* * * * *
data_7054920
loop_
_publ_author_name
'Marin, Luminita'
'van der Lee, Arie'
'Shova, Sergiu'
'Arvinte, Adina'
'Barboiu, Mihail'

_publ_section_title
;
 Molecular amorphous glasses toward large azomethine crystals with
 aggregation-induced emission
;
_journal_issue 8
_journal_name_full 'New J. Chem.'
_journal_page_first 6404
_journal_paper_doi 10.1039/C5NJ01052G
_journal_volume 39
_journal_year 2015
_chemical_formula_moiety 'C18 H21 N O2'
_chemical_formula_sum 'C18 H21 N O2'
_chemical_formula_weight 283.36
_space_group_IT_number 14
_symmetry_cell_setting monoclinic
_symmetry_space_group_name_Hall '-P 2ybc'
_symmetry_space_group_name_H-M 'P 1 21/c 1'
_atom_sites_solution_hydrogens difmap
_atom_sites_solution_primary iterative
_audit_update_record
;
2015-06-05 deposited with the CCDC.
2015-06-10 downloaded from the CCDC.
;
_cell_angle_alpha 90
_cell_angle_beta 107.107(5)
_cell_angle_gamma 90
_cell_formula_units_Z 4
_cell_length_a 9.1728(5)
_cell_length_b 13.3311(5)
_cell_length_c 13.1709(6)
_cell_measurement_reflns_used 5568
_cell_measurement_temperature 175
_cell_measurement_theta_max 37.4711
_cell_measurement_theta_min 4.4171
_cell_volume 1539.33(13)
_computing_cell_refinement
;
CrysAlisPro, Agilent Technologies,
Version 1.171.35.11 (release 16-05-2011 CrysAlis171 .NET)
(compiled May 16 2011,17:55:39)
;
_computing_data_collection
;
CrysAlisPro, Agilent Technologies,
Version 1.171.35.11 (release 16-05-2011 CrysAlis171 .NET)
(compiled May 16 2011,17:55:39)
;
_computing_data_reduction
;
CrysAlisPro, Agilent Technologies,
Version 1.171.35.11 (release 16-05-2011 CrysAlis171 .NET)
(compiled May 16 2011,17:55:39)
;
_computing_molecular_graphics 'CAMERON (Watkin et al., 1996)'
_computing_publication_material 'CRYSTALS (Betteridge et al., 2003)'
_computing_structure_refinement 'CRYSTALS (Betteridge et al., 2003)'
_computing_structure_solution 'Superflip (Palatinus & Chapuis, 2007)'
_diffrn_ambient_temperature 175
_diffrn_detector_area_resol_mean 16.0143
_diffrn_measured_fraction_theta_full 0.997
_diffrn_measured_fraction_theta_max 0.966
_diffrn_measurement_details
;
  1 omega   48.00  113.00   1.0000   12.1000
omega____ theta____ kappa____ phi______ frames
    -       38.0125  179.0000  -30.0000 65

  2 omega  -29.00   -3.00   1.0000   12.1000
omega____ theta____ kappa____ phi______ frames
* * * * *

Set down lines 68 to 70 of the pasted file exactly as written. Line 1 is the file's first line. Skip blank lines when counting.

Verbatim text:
_diffrn_ambient_temperature 175
_diffrn_detector_area_resol_mean 16.0143
_diffrn_measured_fraction_theta_full 0.997